The holidays are the time to meet up with family and friends. If that’s not you cup of tea, then just a simple dinner with your family to celebrate is fine too. But what do people do during these gatherings?
Usually, it’s just sharing stories that happened during the year – casual conversations and so on. But conversing with the younger generation can be a bit tricky with all their modern slang and whatnot.
Like any other parent or relative, one can assume that they always want to bond with the kids any way they can. Such is the case for this Redditor, u/Ali_Lorraine_1159.
She posted on the NoStupidQuestions subreddit about a word that youngsters seem to use frequently nowadays.
“Can anyone please tell this 41-year-old how to use the word based in a sentence?? I think I know what it means, but if someone says something profound, do I say ‘that’s based’….. or just ‘based?’ The last time I busted out the word ‘sus’ for my kids, they died laughing. Maybe I can redeem myself,” OP wrote.
According to Urban Dictionary, based is a word used when you agree with something; or when you want to recognize someone for being themselves. To answer OP’s answer, I think it’s okay to use both but just saying “based” itself is fine; it might even sound cooler actually. (But that’s just the opinion of someone who’s also not that into using slang, so why am I even including my opinion here anyway?)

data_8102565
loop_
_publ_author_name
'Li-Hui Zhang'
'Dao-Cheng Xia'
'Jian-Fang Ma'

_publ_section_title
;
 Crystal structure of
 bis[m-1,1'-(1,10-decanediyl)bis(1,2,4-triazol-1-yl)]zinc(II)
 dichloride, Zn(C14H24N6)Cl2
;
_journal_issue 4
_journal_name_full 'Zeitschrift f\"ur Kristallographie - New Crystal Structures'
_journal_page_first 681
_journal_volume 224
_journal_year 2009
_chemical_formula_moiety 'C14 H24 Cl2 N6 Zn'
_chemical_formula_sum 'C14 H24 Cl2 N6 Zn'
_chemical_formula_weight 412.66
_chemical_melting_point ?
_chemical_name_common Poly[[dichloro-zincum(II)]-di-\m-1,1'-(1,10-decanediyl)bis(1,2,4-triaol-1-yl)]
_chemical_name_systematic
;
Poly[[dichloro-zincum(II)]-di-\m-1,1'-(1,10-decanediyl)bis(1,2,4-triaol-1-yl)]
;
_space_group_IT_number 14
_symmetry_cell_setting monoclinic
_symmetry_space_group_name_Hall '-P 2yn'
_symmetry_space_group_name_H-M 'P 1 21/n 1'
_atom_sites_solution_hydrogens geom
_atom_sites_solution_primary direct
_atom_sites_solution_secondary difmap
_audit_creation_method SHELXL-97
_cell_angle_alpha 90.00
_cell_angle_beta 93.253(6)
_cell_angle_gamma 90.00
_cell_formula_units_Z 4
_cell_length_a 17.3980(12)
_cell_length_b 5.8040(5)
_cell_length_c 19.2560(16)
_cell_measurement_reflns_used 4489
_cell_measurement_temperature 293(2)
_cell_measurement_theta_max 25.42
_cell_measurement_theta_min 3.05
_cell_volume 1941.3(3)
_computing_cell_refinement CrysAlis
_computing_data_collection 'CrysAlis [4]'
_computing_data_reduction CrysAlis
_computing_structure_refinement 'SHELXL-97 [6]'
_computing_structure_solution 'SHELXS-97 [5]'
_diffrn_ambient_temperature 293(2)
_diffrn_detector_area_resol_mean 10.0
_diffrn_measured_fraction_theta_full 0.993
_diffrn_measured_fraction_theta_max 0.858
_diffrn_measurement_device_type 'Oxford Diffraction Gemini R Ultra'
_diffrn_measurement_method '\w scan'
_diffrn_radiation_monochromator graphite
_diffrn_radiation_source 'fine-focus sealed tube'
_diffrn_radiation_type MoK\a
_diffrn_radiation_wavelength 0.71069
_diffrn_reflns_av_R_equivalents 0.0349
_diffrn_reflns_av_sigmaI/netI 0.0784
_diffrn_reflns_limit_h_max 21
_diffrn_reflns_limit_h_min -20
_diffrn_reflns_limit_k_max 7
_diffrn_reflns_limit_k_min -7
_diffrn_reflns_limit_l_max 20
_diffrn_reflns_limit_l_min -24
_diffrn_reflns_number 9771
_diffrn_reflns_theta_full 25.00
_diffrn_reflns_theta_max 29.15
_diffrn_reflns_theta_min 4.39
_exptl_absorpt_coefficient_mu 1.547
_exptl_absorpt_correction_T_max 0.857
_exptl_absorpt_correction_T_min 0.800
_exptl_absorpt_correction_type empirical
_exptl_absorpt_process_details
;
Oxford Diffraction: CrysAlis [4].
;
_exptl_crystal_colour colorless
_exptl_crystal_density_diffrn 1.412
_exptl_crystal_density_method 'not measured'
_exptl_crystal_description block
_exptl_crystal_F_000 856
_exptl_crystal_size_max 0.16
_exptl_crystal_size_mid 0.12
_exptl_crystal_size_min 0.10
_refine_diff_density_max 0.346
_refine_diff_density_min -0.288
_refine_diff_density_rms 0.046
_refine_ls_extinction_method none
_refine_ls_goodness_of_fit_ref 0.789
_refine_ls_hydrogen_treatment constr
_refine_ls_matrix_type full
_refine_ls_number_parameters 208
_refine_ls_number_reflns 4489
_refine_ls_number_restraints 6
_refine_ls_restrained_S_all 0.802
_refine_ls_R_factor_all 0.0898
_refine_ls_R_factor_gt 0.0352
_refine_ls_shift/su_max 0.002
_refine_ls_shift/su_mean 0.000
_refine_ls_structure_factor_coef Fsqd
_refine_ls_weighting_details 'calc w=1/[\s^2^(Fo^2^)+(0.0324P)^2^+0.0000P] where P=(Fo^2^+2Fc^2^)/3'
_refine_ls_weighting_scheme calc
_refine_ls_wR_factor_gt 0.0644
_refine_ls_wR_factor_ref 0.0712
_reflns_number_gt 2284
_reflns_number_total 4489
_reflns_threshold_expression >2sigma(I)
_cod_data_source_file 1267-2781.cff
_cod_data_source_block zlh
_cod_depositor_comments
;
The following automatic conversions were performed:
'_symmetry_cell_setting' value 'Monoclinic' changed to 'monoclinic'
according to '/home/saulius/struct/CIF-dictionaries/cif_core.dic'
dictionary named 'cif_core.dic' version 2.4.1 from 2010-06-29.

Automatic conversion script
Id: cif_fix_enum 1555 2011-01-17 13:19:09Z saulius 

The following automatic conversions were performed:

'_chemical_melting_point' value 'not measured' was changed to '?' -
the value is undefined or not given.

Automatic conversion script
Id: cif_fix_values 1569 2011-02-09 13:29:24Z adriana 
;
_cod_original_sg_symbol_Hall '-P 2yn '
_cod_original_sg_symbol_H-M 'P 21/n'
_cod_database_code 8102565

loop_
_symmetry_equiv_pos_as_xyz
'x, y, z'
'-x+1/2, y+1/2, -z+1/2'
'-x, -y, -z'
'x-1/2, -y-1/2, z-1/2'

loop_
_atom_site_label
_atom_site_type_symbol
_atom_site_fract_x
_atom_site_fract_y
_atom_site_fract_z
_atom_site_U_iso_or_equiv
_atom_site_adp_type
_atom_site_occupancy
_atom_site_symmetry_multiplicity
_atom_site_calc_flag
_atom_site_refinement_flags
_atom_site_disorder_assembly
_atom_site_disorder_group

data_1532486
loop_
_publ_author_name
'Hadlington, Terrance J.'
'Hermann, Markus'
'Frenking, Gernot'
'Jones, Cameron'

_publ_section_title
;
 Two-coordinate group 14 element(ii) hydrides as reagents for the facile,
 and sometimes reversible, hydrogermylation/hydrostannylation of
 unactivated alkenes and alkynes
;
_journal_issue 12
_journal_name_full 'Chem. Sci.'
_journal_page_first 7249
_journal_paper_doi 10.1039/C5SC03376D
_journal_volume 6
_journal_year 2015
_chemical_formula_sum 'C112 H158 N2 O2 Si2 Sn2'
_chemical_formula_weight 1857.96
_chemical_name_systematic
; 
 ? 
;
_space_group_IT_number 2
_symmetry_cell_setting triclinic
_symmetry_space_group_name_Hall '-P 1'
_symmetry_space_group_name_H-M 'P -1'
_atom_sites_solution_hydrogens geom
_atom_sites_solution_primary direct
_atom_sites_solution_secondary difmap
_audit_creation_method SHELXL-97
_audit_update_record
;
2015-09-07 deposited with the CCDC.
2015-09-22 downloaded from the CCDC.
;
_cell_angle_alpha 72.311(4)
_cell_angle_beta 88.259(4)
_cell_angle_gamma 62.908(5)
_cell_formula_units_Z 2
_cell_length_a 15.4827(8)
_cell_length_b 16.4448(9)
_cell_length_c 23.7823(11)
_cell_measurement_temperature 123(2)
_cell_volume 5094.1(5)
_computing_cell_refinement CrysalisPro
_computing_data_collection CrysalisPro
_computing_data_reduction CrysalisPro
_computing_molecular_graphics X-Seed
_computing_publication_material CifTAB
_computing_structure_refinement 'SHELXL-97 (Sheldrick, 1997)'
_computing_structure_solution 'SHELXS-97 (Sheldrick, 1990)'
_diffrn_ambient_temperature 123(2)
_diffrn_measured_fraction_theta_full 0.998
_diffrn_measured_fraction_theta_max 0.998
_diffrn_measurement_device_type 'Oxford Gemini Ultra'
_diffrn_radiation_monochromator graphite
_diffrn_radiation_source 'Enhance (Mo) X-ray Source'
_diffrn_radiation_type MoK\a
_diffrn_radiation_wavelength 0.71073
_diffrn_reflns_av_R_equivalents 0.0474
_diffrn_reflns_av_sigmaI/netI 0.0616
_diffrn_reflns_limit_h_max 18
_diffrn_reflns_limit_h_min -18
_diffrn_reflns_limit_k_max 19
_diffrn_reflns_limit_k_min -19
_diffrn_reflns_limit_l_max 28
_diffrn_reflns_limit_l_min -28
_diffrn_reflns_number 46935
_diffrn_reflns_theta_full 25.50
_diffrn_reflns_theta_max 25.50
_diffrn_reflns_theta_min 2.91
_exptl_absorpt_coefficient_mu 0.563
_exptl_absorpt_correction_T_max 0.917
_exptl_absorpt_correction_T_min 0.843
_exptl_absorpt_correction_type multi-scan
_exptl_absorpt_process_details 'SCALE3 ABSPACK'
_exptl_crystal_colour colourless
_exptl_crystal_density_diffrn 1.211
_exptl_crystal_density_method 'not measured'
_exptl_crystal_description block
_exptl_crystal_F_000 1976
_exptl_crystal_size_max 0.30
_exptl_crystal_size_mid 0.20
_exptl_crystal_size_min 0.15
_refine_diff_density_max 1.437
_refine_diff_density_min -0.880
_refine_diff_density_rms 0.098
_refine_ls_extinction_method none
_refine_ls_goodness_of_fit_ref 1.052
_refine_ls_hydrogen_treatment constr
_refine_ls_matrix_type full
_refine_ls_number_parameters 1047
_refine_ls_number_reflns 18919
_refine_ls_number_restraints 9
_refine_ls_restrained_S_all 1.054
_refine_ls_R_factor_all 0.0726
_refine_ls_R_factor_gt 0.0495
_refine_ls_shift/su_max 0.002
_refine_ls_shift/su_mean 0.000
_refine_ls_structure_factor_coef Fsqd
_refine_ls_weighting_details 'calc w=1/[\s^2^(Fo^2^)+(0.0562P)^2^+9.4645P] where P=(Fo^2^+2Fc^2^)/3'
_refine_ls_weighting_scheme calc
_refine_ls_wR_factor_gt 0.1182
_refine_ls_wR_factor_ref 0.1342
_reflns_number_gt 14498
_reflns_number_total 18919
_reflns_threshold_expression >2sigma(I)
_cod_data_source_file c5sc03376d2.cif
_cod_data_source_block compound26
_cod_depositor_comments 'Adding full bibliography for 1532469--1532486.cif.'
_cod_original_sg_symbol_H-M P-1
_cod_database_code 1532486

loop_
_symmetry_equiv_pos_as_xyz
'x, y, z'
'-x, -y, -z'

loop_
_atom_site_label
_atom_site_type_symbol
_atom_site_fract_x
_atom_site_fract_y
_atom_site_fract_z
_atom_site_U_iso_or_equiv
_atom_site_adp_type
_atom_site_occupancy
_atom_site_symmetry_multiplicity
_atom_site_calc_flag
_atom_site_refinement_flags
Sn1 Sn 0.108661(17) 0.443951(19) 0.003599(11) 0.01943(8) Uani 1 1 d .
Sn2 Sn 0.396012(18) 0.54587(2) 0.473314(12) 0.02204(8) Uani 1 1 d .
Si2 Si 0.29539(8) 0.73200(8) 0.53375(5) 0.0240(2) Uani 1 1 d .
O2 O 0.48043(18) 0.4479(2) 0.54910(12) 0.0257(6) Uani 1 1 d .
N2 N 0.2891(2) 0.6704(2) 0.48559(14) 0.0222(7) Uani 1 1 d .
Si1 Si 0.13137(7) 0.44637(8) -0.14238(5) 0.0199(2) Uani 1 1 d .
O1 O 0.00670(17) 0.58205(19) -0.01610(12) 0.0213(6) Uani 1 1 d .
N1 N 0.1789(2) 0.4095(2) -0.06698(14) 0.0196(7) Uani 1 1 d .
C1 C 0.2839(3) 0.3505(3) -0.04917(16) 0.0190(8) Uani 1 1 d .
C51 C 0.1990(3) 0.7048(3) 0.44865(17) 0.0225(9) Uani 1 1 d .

As I read the comments though, maybe I can still be “hip with the kids” and use slang?
The top comment had 2k upvotes, just slightly below the original post that had 2.2k upvotes. They said that you can just say “based” the next time you agree with someone’s opinion.
Am I doing it right? We can all be cool too, I promise!
Check out the original post below and read the comments section full of puntastic jokes!Whizzco